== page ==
Fig. 3 is a side elevation taken from the right in Fig. 2 and showing an enlarged detail of the severing and control means; and

Fig. 4 is a top view of the severing device taken on the line 4-4 of Fig. 3.

Referring now more particularly to the drawings, Fig. 1 shows a typical layout in a poultry dressing establishment with reference to the conveying apparatus which forms a part of the invention herein disclosed. The conveyor system usually comprises a first conveyor indicated generally at 10' which is mounted adjacent the ceiling of a room and in horizontal relation for conveying birds in endless fashion around the conveyor. The birds may have their feathers picked during travel on the conveyor 10 and an operator usually stationed at a position following the mounting position of the fowl on a conveyor. Details of the mounting of the individual brids will be described in more detail in connection with. the adaptation of the conveying mechanism to our invention. Our hock severing apparatus is indicated generally at 11 and is preferably made portable so that it can be installed at any position in the entire periphery of the conveyor system. We prefer, however, to mount the severing apparatus at a curved portion of the conveyor as shown in Fig. l. A second conveyor system 12 is required for the evisceration operation which forms no part of the present invention except insofar as the rapid and accurate delivering of the fowl will prepare it for further processing on the second conveyor, which may be located conveniently adjacent our apparatus on the first conveyor.

Referringnow to Fig. 2, the conveyor 10 constitutes an elongated closed track 13 which may comprise a pair of opposed channel members 14, 15, the channel members being mounted by means of ceiling brackets 16 to the ceiling 17 and maintaining the open sides thereof in opposed relation to establish a trackway of endless nature. An elongated traveler member 18 may be disposed within the track 13 for travel thereabout under motivation by the motor-driven element 19 as shown in Fig. l. The traveler member may comprise a link belt, flexible roller support members or other conventional conveyor belting, all as is well-known in the art.

Disposed in spaced relation and depending from the elongated traveler member 18 are a plurality of hangers 20, each being provided with a snap hook 21 as shown. A shackle member 22 having an interconnecting chain 23 depends therefrom in free suspension and preferably cornprises an endless bent rod 24 with double hook members 25 in spaced relation on each shackle, the hooks 25 having opening passageways 26 for inserting the feet 27 of a bird 28, the legs 29 being spaced apart and on the same horizontal plane. Shackles 22 are permitted'to turn in free suspension except as limited by the guiding mechanism to be later described in connection with our severing mechanism. It will be noted that the shackles 22 are generally of identical construction and are positioned the same vertical distance from trackway 13 all throughout the endless length of the conveyor. When birds of different sizes are secured to the shackles, the various portions of the birds body are not necessarily in horizontal alignment with those of the neighboring bird. As a matter of fact, misalignment of the corresponding parts is generally the rule. For purposes of picking feathers,-su ch differences in the positioning of the birds is inconsequential.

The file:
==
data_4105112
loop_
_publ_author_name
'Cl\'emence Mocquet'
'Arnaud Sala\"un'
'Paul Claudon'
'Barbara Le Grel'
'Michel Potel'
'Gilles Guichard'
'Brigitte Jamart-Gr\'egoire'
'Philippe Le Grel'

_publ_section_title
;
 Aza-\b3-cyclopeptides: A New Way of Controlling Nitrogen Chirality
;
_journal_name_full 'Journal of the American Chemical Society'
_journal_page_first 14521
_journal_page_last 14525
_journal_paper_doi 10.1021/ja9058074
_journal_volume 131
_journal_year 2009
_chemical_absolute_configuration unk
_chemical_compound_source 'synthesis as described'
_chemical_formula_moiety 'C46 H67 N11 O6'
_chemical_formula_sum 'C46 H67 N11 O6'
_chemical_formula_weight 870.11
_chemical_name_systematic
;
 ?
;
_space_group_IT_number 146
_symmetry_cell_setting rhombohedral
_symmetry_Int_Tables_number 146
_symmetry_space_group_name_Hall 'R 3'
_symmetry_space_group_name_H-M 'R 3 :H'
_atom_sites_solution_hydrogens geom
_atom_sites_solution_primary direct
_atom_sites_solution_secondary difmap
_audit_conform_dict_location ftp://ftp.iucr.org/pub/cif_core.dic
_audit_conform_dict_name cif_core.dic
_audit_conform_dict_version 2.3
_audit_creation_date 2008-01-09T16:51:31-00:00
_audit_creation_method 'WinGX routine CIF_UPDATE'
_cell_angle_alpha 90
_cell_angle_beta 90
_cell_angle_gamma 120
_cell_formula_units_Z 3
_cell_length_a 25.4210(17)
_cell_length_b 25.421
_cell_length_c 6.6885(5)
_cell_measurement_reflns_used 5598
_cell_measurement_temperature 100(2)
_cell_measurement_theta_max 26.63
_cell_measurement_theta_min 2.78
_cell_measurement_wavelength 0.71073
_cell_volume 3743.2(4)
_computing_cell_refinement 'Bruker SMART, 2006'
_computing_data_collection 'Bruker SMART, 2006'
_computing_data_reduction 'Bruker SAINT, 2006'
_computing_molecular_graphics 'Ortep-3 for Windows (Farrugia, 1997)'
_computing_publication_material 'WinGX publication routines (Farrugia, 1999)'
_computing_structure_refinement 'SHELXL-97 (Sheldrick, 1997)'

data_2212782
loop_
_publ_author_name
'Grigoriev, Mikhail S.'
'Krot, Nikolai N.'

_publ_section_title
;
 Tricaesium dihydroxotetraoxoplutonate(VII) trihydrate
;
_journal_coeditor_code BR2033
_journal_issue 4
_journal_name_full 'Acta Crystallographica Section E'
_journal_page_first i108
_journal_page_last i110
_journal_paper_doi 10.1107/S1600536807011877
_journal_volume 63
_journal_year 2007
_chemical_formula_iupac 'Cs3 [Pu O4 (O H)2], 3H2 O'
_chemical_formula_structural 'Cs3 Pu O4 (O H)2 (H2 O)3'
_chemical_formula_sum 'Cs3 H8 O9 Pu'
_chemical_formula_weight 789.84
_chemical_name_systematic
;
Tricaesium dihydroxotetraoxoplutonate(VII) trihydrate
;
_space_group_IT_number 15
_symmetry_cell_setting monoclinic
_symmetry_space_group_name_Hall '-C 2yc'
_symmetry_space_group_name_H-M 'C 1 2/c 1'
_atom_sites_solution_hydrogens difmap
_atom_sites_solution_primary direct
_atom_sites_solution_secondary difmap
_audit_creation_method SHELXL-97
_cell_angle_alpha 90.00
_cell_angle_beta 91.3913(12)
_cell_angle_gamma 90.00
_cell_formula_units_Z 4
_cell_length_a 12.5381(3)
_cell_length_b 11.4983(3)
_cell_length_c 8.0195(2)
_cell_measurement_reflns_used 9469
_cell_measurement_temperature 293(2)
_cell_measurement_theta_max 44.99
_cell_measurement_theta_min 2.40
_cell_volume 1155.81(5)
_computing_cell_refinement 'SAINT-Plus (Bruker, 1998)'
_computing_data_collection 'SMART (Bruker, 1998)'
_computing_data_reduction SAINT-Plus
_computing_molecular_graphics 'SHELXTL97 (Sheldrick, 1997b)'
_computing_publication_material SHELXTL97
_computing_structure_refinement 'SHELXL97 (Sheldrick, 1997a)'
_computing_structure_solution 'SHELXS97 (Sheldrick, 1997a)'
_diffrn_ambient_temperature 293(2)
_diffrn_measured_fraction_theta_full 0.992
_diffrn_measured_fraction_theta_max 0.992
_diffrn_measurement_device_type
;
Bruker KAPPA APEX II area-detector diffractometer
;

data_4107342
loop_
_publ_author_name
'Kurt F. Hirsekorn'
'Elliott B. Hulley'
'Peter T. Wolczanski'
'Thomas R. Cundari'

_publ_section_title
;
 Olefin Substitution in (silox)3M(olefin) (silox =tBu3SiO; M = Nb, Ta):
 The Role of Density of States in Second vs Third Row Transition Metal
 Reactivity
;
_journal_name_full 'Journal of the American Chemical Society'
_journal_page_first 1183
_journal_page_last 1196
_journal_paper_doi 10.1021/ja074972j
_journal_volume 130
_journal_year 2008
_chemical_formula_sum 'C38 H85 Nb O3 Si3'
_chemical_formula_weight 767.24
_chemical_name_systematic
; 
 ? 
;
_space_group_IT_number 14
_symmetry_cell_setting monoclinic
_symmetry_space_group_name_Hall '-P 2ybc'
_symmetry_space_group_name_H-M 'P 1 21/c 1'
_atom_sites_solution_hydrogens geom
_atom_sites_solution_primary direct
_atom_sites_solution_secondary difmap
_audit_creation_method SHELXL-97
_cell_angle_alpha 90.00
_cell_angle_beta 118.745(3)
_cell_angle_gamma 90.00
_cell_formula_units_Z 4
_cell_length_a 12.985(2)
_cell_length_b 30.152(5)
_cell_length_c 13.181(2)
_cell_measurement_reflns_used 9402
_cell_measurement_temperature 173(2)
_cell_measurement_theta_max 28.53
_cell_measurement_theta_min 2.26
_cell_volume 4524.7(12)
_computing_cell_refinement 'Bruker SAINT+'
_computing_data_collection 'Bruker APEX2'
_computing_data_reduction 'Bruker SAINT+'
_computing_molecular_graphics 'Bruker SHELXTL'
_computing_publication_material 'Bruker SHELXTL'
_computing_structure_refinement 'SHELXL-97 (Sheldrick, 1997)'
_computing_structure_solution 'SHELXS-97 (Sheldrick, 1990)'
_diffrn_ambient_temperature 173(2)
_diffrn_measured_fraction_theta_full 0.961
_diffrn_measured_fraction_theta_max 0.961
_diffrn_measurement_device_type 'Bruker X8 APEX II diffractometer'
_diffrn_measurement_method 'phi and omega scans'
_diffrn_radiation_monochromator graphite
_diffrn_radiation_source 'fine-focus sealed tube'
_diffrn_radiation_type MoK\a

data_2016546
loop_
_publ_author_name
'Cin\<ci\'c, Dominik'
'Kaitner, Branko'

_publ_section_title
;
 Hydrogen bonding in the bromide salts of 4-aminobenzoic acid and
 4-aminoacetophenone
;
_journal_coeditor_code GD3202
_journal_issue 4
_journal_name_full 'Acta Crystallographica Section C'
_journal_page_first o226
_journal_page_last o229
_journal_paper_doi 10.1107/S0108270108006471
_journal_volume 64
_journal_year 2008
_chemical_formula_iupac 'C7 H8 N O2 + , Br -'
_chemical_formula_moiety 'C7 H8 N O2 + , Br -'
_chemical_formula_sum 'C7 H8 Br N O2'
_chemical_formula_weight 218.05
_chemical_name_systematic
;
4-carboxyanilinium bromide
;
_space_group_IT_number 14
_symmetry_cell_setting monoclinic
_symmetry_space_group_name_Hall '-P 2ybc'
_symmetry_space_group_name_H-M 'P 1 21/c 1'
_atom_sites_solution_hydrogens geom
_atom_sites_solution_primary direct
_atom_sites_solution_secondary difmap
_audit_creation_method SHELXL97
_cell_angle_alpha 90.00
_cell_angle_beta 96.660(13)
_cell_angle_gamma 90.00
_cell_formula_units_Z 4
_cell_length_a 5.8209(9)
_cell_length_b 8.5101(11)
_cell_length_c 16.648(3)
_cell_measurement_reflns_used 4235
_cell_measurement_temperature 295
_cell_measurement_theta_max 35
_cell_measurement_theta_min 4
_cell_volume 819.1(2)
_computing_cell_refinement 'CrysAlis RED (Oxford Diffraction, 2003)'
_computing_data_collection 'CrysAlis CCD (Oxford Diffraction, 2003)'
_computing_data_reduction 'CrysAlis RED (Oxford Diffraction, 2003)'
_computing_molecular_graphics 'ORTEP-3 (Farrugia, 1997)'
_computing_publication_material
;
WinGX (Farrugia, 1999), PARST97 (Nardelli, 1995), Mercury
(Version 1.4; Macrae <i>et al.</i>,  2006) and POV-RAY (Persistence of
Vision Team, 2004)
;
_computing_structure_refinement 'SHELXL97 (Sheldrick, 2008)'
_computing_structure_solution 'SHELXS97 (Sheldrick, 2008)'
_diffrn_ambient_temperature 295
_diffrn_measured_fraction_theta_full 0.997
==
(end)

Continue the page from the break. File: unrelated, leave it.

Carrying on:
Our hock severing mechanism is preferably portable in nature as is shown in Fig. 2 and may be mounted at any position along the length of the conveyor 10. We prefer the simple adjustable standard 30 for supporting the severing mechanism and this standard may be interposed between the ceiling 17 and the floor 31 as shown. The standard may have a bearing plate, 32 .at the upper end thereof and a second bearing plate 33 at the lower end with an extendible sleeve 34 interloekable with the main portion 35 by means of pin 36 which can be positioned through openings 37 aligned across the main tubular member 30 and the sleeve 34. A screw adjustment 38 may be employed in conjunction with plate 33 so as to firmly brace the standard 30 in vertical position with respect to the conveyor 10. It is understood that other members such as bearing block 39 may be employed to gain rigid contact with ceiling 17. The standard 30, ceiling 17 and hangers 16 may be considered in their entirety as mounting structure for the conveyor and the severing mechanism.